The West Indies Cricket Board’s dream of collecting US$10 million from the International Cricket Council (ICC) over the next eight years, starting in January, appears to be over. This is based on the stance of the new president of the ICC, Shashank Manohar, who is also the new president of the Board of Control for Cricket in India (BCCI). The money was supposed to be payable to the West Indies, New Zealand, South Africa, Zimbabwe, Bangladesh, Sri Lanka, and Pakistan for their support of cricket’s “Big Three”, India, England, and Australia, in their move to take over the ICC early last year. In any language, that is a lot of money, and it is a lot of money for doing nothing, except, possibly, for supporting the “Big Three” in their bid for control of the ICC. That figure represents the money for the Test Match Fund promised to the full members of the ICC, with the exception of India, England, and Australia, and it was promised to them for their support in the much-maligned bid. Lest you have forgotten, the aim of the Test Match Fund was “to encourage Test match cricket” outside the “Big Three”. According to the ICC, with all but the “Big Three” suffering loses when they play each other, it was likely that the money would be used to offset these loses. Recently, for example, Sri Lanka lost some $648,000 while hosting the West Indies. In announcing the release of the funds recently, the ICC did not, however, make mention of the terms of usage, or how it would hold the Boards accountable to the objective of encouraging Test cricket. Maybe the ICC did not have to, or did not intend to, if the money was really for the Test Match Fund and was something of an attraction, something like a bribe, to get the seven to vote for the “Big Three”. SECRETLY TALKED ABOUT BULLYING Remember, the takeover, as it was reported, was secretly talked about privately for some time before it became public, and when it came out and was met with opposition, the deals followed. The deals included plans for more Test matches and more money for the smaller teams, and two countries, New Zealand and the West Indies, supported the move, while Zimbabwe, South Africa, Bangladesh, Sri Lanka, and Pakistan were all against it. The promise of money won the day, with Pakistan, the last join in, saying it was difficult to stand alone. The pieces of silver may not now arrive, and some of the seven may be disappointed, including the West Indies, who gave away their right, the right to have a voice around the table, the right of equality, and the right for which their predecessors had fought for so long and so hard. Maybe the West Indies four-day professional league is not now guaranteed. The “Big Three” takeover, however, may now end up as nothing but a nightmare, or a bad dream, and as an embarrassment to India, England, and Australia, and also the West Indies. Two Wednesdays ago, it was reported by cricinfo.com that Manohar, the present and new chairman of the ICC, the man who is also the new president of Indian cricket, and the man who succeeded N Srinivasan, the former Indian Board president, had criticised “the imbalance of power within cricket’s governing body” because of the constitution revamp last year which gave the boards of India, England, Australia “greater authority and a larger share of the revenue”. That is interesting: an Indian against an Indian, and Manohar could make all the difference, especially as England, one of Srinivasan’s supporters, is now, it is reported, supporting Manohar. Speaking in Dubai a few days ago, Manohar called the revamp “bullying”, while saying that “there were several faults in the ICC that he hopes to rectify during his term as chairman, which ends in June 2016”. The faults include his disagreement with three countries “bullying” the ICC because of his belief that “an institution is bigger than an individual”, his disagreement with the ruling which says that “all the three countries will be automatically represented on all major committees”, and his disagreement with the fact that “all the financial and commercial aspects of the executive committee will be controlled by the representatives of the three countries.” According to Manohar, “You should have the best man, whether he comes from Zimbabwe, or the West Indies, or even from an associate or affiliate to work on a committee, that will protect the interest of the ICC.” Under the new governance structure, while the BCCI president became the chairman of the ICC, the Cricket Australia chairman heads the five-man executive committee, and the England and Wales Cricket Board president continues to head the ICC’s finance and commercial committees. In January 2014, a draft, done by representatives of India, England, and Australia, was presented to the ICC. The draft was a revenue-distribution document and it proposed, among other things, such as the return to the days of colonialism, that India, England, and Australia get a greater share of the ICC’s revenue. The new chairman of the ICC, the new president of the BCCI, and the man who follows the recent president of the BCCI and the chairman of the ICC into office, said that he does not agree with the revenue-sharing formula simply because, “while it is nice to say that India will get 22 per cent of the total revenue of ICC, you cannot make the poor poorer and the rich richer only because you have the clout”. Early last year, people like Eshan Mani of Pakistan, Malcolm Speed and Malcolm Grey of Australia, Saber Hossain Chowdhury of Bangladesh, Ali Bacher of South Africa, Mike Atherton of England, and Clive Lloyd of the West Indies saw the light and spoke out against it, loud and clear. Today, apart from England’s Giles Clarke, it is Shashank Manohar, the president of the all-powerful BCCI and the chairman of ICC himself, and his stance is strongly supported by members of the cricket fraternity, among them, Cricket South Africa, which has expressed “enormous delight”, and Sri Lanka Cricket, which calls Manohar “a sensible man”.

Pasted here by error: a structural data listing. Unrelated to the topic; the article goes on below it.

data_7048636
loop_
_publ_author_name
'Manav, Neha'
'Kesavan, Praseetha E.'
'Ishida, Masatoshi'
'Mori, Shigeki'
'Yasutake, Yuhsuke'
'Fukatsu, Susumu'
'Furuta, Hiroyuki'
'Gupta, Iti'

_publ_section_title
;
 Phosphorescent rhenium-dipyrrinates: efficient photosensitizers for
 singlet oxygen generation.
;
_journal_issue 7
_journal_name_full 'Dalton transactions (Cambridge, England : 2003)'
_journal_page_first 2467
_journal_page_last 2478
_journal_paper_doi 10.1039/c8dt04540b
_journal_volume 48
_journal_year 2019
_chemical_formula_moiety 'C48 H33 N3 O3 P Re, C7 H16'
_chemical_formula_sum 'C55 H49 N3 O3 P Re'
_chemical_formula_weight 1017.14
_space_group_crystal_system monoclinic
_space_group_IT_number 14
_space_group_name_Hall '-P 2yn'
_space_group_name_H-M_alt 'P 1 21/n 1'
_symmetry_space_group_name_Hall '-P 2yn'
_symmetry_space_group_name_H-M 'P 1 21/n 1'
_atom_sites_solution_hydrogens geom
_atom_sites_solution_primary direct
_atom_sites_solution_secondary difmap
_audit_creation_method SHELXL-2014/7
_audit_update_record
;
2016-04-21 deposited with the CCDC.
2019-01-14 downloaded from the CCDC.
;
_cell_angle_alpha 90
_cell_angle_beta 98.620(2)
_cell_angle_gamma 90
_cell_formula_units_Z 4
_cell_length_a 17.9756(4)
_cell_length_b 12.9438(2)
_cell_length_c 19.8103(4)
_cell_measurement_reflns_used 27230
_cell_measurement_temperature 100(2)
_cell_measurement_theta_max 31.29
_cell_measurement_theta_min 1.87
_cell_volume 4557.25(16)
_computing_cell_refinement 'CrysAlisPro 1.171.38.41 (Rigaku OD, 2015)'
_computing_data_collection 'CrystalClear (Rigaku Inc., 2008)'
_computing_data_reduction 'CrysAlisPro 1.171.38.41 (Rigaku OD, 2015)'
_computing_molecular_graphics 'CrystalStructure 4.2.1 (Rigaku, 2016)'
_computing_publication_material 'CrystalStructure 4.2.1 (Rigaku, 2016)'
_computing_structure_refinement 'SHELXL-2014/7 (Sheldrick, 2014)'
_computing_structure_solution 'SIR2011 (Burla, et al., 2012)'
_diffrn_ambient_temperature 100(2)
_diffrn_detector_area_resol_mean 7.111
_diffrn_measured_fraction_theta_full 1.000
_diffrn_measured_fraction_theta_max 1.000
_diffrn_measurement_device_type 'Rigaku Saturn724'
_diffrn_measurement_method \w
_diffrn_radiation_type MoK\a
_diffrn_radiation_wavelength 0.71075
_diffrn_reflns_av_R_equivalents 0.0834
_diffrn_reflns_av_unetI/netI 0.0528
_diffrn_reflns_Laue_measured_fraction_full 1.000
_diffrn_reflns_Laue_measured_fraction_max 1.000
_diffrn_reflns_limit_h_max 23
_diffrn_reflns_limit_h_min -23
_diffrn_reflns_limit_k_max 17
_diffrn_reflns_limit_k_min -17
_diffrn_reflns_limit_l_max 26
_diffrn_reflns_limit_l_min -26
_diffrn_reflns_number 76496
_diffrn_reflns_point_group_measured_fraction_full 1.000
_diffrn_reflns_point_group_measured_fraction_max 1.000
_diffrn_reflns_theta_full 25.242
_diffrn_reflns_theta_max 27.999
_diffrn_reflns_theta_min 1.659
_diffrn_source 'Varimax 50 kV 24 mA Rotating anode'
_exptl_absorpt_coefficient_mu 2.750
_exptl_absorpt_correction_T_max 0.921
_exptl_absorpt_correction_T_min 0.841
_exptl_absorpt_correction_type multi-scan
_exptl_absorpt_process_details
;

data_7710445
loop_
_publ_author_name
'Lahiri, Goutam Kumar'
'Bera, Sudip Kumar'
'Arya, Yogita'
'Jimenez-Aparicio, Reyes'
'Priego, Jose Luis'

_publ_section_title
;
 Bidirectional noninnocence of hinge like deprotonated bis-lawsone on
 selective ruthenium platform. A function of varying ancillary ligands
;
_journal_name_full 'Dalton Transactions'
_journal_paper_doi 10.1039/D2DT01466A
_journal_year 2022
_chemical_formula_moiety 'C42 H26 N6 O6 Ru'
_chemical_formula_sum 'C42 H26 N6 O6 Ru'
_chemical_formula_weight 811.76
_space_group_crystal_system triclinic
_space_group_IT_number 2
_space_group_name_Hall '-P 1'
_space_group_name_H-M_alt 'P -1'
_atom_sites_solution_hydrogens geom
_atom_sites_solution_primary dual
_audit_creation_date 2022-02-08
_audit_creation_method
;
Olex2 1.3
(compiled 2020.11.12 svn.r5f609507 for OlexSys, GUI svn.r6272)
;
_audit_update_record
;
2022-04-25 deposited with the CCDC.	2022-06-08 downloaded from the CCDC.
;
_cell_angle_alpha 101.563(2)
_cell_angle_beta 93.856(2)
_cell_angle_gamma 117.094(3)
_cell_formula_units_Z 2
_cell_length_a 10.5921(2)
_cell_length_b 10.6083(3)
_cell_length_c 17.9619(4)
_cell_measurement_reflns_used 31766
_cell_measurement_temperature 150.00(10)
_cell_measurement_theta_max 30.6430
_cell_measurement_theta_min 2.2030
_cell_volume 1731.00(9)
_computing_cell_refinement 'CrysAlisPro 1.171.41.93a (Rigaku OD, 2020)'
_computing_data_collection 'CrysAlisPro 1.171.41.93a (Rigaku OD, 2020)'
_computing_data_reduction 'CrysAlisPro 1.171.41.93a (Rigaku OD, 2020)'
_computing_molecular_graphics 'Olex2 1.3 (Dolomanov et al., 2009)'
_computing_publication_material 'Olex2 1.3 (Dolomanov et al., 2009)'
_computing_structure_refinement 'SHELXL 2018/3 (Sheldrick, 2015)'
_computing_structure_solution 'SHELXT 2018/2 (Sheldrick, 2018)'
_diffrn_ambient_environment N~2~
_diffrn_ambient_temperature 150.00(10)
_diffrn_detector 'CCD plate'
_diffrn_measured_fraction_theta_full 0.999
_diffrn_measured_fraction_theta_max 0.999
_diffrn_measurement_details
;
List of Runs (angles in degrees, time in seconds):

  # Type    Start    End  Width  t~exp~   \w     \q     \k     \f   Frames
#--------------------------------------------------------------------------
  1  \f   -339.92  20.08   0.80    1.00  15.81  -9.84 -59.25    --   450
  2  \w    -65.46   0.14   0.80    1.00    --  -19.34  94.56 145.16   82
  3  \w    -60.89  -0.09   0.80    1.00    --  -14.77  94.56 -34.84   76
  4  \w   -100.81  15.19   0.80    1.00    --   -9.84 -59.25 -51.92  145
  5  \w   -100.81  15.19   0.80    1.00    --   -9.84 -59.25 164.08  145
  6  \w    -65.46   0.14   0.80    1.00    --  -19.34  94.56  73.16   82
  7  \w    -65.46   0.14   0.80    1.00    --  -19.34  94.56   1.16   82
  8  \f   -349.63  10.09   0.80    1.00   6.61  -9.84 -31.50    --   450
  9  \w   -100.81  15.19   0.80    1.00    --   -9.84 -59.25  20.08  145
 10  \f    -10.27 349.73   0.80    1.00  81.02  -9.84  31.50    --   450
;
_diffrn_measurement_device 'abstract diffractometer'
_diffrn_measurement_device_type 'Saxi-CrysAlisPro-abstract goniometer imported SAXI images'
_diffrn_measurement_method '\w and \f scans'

Last week our under 17 Reggae Girlz left Jamaica to compete in the women’s CONCACAF Championships in the Caribbean island of Grenada. Our young teenage footballers had been crowned the Caribbean Football Union champions last year and after a preparation which included a training camp in Florida that head coach Lorne Donaldson described as “useful”, expectations were high.The pre-qualification hype suggested that other than the mighty USA, Jamaica should easily qualify for the next stage, which is the ultimate prize, the Under 17 World Cup. Jamaican football fans, anxious for another appearance of the national team in a World Cup Finals might be forgiven for thinking that this team of young girls comprised young Jamaican footballers who played football in this country under trying conditions, with the hope of representing their country in competition.No such luck. The team selected to play in the first game against the mighty USA comprised of seven American and four Canadian players, who have legitimately qualified to represent Jamaica in this tournament.No local-based player was good enough to make the cut.The quaint and old fashioned idea of international competition being the best of ours against the best of yours has once again been abandoned in the desperate attempt to win. Apparently, development will come later.Unfortunately, our girls lost to the USA 8-1.Our next game against Costa Rica saw our young girls leading 2-1 before eventually effectively bowing out of the tournament by losing 3-2. Today we play defending champions Mexico. Hopefully some of our local footballers will get a game as there is no chance of our qualifying and there is very little difference in losing 1-0 or 6-0.What would be different would be the fact that local footballers gained valuable experience in playing in a World Cup qualifying tournament against superior opponents. The lessons learnt in that match cannot be duplicated in a practise or ‘friendly’ game.Jamaica’s football is in crisis. That fact seems lost on the hierarchy of the Jamaica Football Federation (JFF), who constantly look overseas for talent when contemplating selection for international competition. Once you have an accent you are in.What kind of system is that? How can our local players improve? Why are our local coaches, those who constantly win local competitions, always overlooked for someone who trains abroad. Why is it not possible for the coach of the Barbican women’s football team who have yet to lose a match in two years been asked to coach a Jamaica team? Why is it not possible for the coach of Jamalco and other local netball teams asked to coach a Jamaica team? Why is it that the coach of the Jamaica cricket team, who has coached the team from first to last in the past two (or is it three) years not relieved of his duties?These are questions that need answers. These answers will only come when we-the-people demand it.I’m of the opinion that those in charge of our local sporting organisations have some other agenda than developing local talent. God bless our track and field athletes who have shown that there is absolutely nothing wrong with Jamaica. In fact, foreigners leave their first world countries to train here in Jamaica, while we the leaders of our other sporting organisations constantly look abroad for talent.Things can change. Recent happenings give me hope. Swimming has seamlessly changed leaders. The other sporting organisations have leaders who are prepared to defy the courts, Prime Ministers and fans, while desperately clinging on to power. Let there be power to the people.